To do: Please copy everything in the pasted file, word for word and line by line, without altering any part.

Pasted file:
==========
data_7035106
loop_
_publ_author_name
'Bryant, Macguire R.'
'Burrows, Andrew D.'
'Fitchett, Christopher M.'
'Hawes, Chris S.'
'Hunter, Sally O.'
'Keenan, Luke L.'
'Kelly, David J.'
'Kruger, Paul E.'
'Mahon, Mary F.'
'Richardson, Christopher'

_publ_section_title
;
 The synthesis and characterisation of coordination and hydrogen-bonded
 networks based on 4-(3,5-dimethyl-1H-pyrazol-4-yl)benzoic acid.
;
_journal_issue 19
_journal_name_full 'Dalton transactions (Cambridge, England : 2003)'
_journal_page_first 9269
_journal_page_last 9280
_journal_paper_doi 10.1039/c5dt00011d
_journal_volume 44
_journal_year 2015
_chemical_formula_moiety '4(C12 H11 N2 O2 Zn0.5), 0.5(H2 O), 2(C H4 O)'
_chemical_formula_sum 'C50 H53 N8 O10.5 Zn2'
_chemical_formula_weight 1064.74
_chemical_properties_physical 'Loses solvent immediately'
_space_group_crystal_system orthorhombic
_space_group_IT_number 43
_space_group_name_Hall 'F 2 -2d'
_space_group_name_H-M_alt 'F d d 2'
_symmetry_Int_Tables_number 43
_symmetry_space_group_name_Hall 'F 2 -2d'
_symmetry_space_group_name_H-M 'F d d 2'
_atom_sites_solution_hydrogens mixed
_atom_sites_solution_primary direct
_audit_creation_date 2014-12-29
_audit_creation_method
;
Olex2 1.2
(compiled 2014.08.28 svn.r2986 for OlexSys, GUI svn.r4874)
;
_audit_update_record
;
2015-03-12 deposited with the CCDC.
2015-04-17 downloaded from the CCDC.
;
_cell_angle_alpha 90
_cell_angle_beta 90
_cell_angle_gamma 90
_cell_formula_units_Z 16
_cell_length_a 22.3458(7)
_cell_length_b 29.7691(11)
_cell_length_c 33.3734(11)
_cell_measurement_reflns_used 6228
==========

data_7035106
loop_
_publ_author_name
'Bryant, Macguire R.'
'Burrows, Andrew D.'
'Fitchett, Christopher M.'
'Hawes, Chris S.'
'Hunter, Sally O.'
'Keenan, Luke L.'
'Kelly, David J.'
'Kruger, Paul E.'
'Mahon, Mary F.'
'Richardson, Christopher'

_publ_section_title
;
 The synthesis and characterisation of coordination and hydrogen-bonded
 networks based on 4-(3,5-dimethyl-1H-pyrazol-4-yl)benzoic acid.
;
_journal_issue 19
_journal_name_full 'Dalton transactions (Cambridge, England : 2003)'
_journal_page_first 9269
_journal_page_last 9280
_journal_paper_doi 10.1039/c5dt00011d
_journal_volume 44
_journal_year 2015
_chemical_formula_moiety '4(C12 H11 N2 O2 Zn0.5), 0.5(H2 O), 2(C H4 O)'
_chemical_formula_sum 'C50 H53 N8 O10.5 Zn2'
_chemical_formula_weight 1064.74
_chemical_properties_physical 'Loses solvent immediately'
_space_group_crystal_system orthorhombic
_space_group_IT_number 43
_space_group_name_Hall 'F 2 -2d'
_space_group_name_H-M_alt 'F d d 2'
_symmetry_Int_Tables_number 43
_symmetry_space_group_name_Hall 'F 2 -2d'
_symmetry_space_group_name_H-M 'F d d 2'
_atom_sites_solution_hydrogens mixed
_atom_sites_solution_primary direct
_audit_creation_date 2014-12-29
_audit_creation_method
;
Olex2 1.2
(compiled 2014.08.28 svn.r2986 for OlexSys, GUI svn.r4874)
;
_audit_update_record
;
2015-03-12 deposited with the CCDC.
2015-04-17 downloaded from the CCDC.
;
_cell_angle_alpha 90
_cell_angle_beta 90
_cell_angle_gamma 90
_cell_formula_units_Z 16
_cell_length_a 22.3458(7)
_cell_length_b 29.7691(11)
_cell_length_c 33.3734(11)
_cell_measurement_reflns_used 6228